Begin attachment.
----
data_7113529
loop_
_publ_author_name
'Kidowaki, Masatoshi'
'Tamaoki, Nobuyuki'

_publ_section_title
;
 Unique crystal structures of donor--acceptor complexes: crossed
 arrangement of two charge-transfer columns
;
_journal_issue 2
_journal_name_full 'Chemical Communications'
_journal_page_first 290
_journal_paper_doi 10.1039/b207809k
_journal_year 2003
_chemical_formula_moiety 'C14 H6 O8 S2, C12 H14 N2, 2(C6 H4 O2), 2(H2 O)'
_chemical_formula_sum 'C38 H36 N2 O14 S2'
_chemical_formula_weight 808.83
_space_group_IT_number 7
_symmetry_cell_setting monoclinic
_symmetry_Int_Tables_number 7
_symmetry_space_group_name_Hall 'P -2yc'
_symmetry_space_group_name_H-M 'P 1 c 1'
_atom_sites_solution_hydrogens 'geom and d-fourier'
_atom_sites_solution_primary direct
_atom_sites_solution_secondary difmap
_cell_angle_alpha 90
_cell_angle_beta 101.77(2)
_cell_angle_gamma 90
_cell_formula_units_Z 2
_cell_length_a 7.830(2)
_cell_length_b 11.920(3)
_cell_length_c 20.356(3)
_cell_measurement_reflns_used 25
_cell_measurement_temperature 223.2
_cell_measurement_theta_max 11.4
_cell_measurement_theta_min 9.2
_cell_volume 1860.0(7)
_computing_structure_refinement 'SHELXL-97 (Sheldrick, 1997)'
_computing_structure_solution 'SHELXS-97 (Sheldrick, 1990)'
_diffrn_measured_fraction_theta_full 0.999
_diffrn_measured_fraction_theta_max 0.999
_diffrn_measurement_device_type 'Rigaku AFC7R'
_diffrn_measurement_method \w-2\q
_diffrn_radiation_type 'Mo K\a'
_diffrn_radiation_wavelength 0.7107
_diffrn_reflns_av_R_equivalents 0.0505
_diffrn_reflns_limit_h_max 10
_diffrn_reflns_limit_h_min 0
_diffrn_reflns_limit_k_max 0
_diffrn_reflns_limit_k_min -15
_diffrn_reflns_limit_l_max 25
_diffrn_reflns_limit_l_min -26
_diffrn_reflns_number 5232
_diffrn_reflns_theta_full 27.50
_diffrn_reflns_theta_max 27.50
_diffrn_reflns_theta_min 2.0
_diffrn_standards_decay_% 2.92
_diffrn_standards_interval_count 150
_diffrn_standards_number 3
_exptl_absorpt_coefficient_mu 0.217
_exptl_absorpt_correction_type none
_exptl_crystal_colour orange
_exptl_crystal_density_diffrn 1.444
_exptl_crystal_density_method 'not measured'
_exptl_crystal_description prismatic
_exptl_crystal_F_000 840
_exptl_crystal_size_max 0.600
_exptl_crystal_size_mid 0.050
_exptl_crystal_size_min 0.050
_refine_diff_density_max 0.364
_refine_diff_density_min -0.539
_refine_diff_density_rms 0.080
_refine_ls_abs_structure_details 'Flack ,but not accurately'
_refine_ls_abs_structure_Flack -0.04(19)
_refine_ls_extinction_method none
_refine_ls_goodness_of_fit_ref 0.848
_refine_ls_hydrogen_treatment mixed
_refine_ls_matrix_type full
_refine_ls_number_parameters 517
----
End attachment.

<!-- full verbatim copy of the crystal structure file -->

data_7113529
loop_
_publ_author_name
'Kidowaki, Masatoshi'
'Tamaoki, Nobuyuki'

_publ_section_title
;
 Unique crystal structures of donor--acceptor complexes: crossed
 arrangement of two charge-transfer columns
;
_journal_issue 2
_journal_name_full 'Chemical Communications'
_journal_page_first 290
_journal_paper_doi 10.1039/b207809k
_journal_year 2003
_chemical_formula_moiety 'C14 H6 O8 S2, C12 H14 N2, 2(C6 H4 O2), 2(H2 O)'
_chemical_formula_sum 'C38 H36 N2 O14 S2'
_chemical_formula_weight 808.83
_space_group_IT_number 7
_symmetry_cell_setting monoclinic
_symmetry_Int_Tables_number 7
_symmetry_space_group_name_Hall 'P -2yc'
_symmetry_space_group_name_H-M 'P 1 c 1'
_atom_sites_solution_hydrogens 'geom and d-fourier'
_atom_sites_solution_primary direct
_atom_sites_solution_secondary difmap
_cell_angle_alpha 90
_cell_angle_beta 101.77(2)
_cell_angle_gamma 90
_cell_formula_units_Z 2
_cell_length_a 7.830(2)
_cell_length_b 11.920(3)
_cell_length_c 20.356(3)
_cell_measurement_reflns_used 25
_cell_measurement_temperature 223.2
_cell_measurement_theta_max 11.4
_cell_measurement_theta_min 9.2
_cell_volume 1860.0(7)
_computing_structure_refinement 'SHELXL-97 (Sheldrick, 1997)'
_computing_structure_solution 'SHELXS-97 (Sheldrick, 1990)'
_diffrn_measured_fraction_theta_full 0.999
_diffrn_measured_fraction_theta_max 0.999
_diffrn_measurement_device_type 'Rigaku AFC7R'
_diffrn_measurement_method \w-2\q
_diffrn_radiation_type 'Mo K\a'
_diffrn_radiation_wavelength 0.7107
_diffrn_reflns_av_R_equivalents 0.0505
_diffrn_reflns_limit_h_max 10
_diffrn_reflns_limit_h_min 0
_diffrn_reflns_limit_k_max 0
_diffrn_reflns_limit_k_min -15
_diffrn_reflns_limit_l_max 25
_diffrn_reflns_limit_l_min -26
_diffrn_reflns_number 5232
_diffrn_reflns_theta_full 27.50
_diffrn_reflns_theta_max 27.50
_diffrn_reflns_theta_min 2.0
_diffrn_standards_decay_% 2.92
_diffrn_standards_interval_count 150
_diffrn_standards_number 3
_exptl_absorpt_coefficient_mu 0.217
_exptl_absorpt_correction_type none
_exptl_crystal_colour orange
_exptl_crystal_density_diffrn 1.444
_exptl_crystal_density_method 'not measured'
_exptl_crystal_description prismatic
_exptl_crystal_F_000 840
_exptl_crystal_size_max 0.600
_exptl_crystal_size_mid 0.050
_exptl_crystal_size_min 0.050
_refine_diff_density_max 0.364
_refine_diff_density_min -0.539
_refine_diff_density_rms 0.080
_refine_ls_abs_structure_details 'Flack ,but not accurately'
_refine_ls_abs_structure_Flack -0.04(19)
_refine_ls_extinction_method none
_refine_ls_goodness_of_fit_ref 0.848
_refine_ls_hydrogen_treatment mixed
_refine_ls_matrix_type full
_refine_ls_number_parameters 517